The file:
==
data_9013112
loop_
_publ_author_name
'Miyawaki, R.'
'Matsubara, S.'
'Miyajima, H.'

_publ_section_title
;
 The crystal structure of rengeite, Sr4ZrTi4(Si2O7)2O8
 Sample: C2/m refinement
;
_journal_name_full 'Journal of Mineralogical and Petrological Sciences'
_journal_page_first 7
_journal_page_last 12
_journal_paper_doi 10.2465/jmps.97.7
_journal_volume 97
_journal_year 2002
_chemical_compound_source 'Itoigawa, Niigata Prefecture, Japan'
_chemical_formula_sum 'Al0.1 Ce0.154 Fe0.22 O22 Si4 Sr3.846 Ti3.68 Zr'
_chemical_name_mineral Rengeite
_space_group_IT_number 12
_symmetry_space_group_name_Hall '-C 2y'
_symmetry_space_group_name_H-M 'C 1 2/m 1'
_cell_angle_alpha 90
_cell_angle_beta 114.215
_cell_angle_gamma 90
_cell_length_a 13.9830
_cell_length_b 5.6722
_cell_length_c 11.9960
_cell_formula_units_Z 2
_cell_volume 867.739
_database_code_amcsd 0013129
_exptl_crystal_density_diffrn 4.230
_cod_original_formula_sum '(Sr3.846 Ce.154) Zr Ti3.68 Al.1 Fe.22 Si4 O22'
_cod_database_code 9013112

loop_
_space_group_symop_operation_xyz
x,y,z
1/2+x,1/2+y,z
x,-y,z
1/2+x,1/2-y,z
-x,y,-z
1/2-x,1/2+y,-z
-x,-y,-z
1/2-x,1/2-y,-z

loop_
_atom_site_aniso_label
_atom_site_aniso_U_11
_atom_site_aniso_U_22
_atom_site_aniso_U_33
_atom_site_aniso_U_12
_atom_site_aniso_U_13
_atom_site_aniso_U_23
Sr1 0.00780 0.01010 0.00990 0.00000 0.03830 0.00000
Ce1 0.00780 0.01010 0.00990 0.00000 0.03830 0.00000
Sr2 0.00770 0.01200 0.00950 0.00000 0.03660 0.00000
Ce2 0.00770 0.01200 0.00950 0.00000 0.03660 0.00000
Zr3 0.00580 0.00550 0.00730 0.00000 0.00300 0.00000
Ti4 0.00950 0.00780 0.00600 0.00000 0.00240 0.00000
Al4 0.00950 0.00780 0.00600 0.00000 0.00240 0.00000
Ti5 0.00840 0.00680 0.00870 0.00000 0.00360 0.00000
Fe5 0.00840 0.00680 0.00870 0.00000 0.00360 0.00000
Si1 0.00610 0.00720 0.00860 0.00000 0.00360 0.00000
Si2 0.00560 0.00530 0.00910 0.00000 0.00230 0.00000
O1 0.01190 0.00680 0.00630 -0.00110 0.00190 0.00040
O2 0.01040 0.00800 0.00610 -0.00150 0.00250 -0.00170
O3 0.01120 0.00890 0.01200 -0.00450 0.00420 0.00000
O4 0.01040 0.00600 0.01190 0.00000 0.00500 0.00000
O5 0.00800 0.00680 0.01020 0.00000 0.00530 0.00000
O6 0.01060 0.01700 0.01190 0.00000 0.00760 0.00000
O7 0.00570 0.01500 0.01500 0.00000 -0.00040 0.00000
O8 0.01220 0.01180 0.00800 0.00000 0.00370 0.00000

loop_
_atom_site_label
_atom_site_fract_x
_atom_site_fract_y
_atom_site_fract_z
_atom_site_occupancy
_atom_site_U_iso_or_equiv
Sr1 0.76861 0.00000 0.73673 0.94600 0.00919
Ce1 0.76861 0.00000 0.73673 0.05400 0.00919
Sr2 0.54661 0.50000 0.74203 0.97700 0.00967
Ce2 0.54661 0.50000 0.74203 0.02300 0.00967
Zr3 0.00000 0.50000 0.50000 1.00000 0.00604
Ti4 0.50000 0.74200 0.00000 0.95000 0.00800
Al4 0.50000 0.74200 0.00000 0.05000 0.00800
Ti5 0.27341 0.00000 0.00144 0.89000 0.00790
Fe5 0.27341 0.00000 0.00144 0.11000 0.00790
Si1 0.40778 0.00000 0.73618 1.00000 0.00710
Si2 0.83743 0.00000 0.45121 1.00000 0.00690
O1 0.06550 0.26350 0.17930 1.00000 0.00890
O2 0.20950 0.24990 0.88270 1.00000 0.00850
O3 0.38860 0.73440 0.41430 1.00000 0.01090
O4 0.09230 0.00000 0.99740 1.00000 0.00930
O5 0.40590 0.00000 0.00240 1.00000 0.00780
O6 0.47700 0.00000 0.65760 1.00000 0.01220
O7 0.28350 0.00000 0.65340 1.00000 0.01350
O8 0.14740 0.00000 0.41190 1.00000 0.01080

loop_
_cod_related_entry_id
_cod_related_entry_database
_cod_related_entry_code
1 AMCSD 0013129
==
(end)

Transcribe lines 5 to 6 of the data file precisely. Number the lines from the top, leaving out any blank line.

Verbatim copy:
'Matsubara, S.'
'Miyajima, H.'